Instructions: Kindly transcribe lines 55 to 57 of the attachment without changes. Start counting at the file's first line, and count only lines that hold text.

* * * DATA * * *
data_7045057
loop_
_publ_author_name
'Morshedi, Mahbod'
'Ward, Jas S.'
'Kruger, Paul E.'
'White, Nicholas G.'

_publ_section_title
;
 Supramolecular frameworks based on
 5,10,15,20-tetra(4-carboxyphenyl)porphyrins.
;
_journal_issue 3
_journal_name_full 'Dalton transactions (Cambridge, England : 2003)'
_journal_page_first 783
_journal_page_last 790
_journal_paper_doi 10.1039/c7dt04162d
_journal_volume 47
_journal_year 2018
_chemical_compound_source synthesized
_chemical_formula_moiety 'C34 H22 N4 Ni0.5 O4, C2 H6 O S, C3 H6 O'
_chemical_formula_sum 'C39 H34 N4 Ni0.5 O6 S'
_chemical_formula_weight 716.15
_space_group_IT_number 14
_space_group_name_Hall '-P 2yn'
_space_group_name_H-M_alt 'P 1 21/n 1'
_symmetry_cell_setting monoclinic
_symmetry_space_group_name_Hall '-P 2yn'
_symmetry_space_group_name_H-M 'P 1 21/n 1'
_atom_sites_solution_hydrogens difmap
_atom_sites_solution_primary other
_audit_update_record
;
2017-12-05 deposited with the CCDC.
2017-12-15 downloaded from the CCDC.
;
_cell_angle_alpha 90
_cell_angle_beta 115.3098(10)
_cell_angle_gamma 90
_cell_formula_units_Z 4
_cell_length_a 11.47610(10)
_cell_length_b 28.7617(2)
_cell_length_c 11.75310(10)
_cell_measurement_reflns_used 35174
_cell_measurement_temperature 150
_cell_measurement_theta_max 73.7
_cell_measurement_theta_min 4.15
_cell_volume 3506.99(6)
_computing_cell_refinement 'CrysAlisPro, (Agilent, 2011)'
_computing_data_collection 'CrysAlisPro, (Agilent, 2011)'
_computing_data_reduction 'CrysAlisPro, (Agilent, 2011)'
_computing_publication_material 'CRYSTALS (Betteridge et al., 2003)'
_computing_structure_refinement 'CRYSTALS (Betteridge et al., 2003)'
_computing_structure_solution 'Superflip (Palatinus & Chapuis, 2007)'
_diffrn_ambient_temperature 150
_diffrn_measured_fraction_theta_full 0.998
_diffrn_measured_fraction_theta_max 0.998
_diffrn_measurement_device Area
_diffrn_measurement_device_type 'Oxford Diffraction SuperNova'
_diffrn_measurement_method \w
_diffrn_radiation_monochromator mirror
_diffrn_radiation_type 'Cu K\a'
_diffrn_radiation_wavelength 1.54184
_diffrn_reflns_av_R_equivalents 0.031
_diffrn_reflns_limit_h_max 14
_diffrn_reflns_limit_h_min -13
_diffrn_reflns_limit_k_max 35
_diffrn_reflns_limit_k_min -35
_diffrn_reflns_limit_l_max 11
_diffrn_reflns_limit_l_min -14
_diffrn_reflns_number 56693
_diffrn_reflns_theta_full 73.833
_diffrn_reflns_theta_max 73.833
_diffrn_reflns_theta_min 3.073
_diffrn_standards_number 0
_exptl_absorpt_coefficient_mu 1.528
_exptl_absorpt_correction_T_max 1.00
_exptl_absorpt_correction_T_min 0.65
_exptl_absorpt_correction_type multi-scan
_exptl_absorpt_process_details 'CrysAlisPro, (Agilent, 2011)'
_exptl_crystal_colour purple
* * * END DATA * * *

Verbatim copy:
_diffrn_ambient_temperature 150
_diffrn_measured_fraction_theta_full 0.998
_diffrn_measured_fraction_theta_max 0.998